What surprised me is that I’ve seen loads of the small silver bottles dumped at the roadside, in car parks etc but had never encountered the large bottles - a couple of days later I saw 2 very similar ones on roundabouts presumably chucked out of car windows.
I think they could be very dangerous and doing a local search local ‘litter pickers’ had noted a huge increase in these large cannisters in the City. Apparently the smaller silver ones are potentially treacherous for cyclists and several accidents have been caused by them.
But something recently on the News in UK wss that prisons are full and they are looking to release offenders earlier than hitherto. I can’t see anyone being imprisoned for misuse of nitrous oxide! This of course leads into the vexed question as to whether it is right/necessary/appropriate to ban the use of psychoactive substances other than when driving etc (as opposed to banning reckless and environmentally damaging disposal of canisters). But this is a topic we can’t discus as it is probably considered political, and certainly links to political matters.
Hi @Alley_Cat As of today possession is OK as per my last post.
As you have noted, shortly the gas will come under the 1971 drugs act as a class C drug. This does change the possession aspect, in that it would be up to anyone to prove legal possession.
Some parties are automatically legally able to possess the “drug” but members of the public would have to rely upon set defences in the act such as ……
(a) that, knowing or suspecting it to be a controlled drug, he took possession of it for the purpose of preventing another from committing or continuing to commit an offence in connection with that drug and that as soon as possible after taking possession of it he took all such steps as were reasonably open to him to destroy the drug or to deliver it into the custody of a person lawfully entitled to take custody of it; or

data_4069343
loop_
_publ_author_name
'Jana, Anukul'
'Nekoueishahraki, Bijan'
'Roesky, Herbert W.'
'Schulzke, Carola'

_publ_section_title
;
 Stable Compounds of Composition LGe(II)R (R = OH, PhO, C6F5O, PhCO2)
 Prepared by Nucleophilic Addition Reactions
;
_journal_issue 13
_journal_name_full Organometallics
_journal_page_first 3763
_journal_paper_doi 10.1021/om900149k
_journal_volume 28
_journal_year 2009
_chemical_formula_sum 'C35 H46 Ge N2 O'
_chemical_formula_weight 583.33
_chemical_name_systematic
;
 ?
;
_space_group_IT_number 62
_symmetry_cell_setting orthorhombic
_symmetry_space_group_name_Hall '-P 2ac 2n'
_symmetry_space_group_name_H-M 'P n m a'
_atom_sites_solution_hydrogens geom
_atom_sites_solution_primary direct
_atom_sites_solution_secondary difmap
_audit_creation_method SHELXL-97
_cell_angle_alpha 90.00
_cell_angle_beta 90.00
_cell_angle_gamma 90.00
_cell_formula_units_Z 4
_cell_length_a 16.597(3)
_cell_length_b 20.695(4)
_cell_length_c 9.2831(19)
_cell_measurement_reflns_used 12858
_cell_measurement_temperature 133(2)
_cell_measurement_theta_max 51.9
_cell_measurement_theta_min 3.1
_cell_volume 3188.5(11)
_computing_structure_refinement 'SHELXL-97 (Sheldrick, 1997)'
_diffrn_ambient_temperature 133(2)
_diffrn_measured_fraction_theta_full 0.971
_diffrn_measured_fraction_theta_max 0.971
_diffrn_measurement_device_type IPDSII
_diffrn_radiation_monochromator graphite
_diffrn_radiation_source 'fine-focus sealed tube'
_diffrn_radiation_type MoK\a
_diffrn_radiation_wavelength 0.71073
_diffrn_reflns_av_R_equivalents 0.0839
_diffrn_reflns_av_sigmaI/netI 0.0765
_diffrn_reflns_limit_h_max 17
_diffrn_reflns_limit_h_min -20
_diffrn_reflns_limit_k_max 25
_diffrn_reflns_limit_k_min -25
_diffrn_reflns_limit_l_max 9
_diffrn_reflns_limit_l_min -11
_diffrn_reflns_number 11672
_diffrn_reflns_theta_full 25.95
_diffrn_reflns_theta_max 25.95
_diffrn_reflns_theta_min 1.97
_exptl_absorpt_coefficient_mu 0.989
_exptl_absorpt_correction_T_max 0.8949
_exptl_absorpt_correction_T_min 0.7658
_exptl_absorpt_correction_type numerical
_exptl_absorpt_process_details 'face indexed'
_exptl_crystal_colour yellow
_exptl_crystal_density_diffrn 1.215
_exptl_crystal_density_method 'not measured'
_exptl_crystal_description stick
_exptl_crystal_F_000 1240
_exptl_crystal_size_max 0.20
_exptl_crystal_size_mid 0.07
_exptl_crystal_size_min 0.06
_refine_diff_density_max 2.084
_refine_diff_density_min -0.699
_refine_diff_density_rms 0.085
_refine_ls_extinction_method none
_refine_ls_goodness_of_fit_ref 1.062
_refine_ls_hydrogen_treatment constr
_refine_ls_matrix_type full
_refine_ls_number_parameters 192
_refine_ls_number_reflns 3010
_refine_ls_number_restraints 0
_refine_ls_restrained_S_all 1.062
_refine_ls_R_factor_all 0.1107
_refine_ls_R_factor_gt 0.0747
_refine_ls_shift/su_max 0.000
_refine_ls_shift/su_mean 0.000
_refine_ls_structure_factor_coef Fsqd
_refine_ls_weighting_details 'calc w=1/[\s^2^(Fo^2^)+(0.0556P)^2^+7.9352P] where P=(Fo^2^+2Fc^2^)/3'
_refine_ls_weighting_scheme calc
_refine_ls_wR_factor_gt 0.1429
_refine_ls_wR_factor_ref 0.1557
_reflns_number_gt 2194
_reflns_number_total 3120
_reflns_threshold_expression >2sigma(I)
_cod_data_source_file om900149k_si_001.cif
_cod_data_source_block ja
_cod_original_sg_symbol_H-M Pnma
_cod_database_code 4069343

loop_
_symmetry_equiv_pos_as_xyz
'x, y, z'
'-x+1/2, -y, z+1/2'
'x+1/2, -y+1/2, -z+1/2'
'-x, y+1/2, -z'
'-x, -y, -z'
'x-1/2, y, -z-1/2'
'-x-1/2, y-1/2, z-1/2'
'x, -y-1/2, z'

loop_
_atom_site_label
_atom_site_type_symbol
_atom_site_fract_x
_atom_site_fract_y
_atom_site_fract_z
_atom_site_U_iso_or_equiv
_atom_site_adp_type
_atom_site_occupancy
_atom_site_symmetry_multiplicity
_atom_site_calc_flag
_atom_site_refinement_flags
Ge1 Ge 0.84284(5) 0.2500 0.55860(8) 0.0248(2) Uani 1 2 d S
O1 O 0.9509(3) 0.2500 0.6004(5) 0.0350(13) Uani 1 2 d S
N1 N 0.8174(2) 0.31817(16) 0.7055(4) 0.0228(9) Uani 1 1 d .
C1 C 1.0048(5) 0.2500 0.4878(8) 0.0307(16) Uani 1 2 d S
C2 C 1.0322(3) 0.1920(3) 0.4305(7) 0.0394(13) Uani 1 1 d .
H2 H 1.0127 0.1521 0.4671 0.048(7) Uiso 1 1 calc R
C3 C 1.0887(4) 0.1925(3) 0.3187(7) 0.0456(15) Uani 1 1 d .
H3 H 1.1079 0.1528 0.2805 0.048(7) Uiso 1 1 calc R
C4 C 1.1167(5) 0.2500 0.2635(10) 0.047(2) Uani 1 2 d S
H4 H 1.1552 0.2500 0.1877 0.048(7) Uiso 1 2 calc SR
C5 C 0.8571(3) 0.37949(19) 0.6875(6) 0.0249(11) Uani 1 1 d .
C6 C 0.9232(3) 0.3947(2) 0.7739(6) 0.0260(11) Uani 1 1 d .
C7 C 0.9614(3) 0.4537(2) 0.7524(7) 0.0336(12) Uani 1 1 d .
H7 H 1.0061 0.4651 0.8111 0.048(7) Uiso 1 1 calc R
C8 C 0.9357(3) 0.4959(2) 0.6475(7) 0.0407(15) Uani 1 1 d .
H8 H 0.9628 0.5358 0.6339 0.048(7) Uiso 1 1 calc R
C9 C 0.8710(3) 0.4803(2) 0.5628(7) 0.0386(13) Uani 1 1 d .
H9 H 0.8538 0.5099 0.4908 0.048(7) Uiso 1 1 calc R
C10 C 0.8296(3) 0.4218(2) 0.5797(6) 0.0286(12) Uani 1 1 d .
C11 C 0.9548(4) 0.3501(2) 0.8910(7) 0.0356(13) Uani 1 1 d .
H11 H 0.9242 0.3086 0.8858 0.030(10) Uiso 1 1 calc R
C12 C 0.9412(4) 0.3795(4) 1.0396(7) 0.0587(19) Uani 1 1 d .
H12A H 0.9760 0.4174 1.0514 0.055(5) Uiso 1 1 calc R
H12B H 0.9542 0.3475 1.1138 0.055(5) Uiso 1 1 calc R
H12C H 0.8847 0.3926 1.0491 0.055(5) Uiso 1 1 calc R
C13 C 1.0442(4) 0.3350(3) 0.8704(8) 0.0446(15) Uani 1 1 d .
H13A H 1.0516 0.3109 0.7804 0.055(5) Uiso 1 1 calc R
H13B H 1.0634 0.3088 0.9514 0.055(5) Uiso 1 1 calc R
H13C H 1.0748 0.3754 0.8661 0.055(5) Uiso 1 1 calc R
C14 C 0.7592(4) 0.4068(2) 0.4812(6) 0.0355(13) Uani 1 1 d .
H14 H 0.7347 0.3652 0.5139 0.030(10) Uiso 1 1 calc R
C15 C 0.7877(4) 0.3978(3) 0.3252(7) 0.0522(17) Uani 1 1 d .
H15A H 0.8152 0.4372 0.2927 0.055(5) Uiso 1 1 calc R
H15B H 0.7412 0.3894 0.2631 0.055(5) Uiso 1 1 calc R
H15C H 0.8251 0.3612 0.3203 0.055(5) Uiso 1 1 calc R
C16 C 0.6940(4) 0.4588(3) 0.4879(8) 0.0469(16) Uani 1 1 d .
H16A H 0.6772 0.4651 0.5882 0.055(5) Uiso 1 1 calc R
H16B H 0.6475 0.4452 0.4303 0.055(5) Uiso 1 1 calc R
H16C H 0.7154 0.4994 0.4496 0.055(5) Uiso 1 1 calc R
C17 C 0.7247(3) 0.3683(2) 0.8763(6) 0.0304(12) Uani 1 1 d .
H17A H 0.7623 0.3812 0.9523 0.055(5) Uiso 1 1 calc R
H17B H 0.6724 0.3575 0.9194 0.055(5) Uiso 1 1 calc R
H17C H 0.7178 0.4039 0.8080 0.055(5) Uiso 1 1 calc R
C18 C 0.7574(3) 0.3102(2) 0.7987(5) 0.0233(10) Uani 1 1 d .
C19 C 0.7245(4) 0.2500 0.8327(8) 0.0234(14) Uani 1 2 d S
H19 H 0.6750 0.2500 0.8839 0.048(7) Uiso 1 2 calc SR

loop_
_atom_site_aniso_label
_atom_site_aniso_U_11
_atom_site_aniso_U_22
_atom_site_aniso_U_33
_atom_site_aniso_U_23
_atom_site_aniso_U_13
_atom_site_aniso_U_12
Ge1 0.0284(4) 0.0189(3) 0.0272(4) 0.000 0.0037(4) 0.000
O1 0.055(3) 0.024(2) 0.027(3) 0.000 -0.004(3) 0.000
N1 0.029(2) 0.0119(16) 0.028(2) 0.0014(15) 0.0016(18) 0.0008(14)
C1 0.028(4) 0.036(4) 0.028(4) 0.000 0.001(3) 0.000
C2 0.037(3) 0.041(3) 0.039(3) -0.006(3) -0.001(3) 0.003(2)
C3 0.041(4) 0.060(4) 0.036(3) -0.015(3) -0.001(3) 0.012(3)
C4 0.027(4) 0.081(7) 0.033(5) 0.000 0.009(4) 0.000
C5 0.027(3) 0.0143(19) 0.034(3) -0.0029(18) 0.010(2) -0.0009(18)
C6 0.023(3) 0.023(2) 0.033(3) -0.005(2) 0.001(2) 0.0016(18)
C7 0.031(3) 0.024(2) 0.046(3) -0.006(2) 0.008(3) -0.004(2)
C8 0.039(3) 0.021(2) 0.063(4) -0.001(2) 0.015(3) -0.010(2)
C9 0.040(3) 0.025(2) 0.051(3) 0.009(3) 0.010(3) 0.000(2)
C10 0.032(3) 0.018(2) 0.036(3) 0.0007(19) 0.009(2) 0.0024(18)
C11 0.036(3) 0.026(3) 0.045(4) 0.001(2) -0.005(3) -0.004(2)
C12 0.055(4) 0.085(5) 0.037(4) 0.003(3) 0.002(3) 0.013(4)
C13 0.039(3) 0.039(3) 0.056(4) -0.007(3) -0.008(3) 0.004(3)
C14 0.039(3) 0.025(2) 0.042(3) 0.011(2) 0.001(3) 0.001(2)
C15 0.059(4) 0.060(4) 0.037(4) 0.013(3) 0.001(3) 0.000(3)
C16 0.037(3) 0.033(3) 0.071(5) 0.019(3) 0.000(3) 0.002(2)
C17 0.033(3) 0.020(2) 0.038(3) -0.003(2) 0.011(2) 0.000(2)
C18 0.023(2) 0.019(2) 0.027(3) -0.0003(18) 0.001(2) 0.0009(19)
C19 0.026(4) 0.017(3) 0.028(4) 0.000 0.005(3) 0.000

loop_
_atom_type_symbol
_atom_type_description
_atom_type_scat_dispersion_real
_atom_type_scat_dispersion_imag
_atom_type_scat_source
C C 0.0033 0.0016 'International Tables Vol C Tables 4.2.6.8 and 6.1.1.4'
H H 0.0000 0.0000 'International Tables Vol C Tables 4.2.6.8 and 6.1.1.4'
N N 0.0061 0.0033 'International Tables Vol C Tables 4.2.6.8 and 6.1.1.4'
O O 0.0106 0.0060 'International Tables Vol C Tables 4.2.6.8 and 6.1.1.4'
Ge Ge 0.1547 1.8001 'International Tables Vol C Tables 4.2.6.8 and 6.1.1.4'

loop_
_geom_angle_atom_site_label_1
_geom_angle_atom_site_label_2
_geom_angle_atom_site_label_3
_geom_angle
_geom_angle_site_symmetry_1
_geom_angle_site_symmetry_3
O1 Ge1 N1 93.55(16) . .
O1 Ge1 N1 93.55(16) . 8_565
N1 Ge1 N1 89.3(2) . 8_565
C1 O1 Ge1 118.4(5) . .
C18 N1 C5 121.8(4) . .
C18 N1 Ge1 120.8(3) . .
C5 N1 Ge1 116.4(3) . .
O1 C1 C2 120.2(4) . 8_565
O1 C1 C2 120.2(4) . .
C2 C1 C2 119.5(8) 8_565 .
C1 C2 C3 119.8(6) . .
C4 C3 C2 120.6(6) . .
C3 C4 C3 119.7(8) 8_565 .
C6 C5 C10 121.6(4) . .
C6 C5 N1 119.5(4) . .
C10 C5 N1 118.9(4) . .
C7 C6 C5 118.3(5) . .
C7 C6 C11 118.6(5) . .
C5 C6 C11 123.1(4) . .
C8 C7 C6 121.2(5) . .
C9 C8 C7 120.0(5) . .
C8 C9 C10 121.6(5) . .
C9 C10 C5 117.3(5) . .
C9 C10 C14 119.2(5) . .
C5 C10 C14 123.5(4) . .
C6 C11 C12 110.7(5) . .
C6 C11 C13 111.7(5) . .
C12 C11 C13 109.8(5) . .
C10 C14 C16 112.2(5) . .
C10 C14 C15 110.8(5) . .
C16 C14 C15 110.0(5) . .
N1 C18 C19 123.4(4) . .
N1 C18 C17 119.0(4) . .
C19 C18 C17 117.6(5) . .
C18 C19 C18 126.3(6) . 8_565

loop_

(b) that, knowing or suspecting it to be a controlled drug, he took possession of it for the purpose of delivering it into the custody of a person lawfully entitled to take custody of it and that as soon as possible after taking possession of it he took all such steps as were reasonably open to him to deliver it into the custody of such a person."
So as long as you possess the gas for one of the reasons you could hand it in without issue.
Obviously up to each individual to make whatever call they are comfortable with but If it was me I’d have no issues at all in taking possession for the purpose of protecting kids or others and either calling it in or taking it in to the police. However please don’t take my advice on this, for formal advice just call 101.
If I found a large knife or bullets etc I’d treat them in the same way.
Anecdote - back in 1970s, my dad was driving the M1 (UK) a lot and hitchhikers were common. He did National Service, so was disposed to help squaddies and alike. Around Leicester turn-off, he stopped for a squaddie who asked for London (on his sign). Deeper interrogation of his destination revealed it was ~200 yards from our home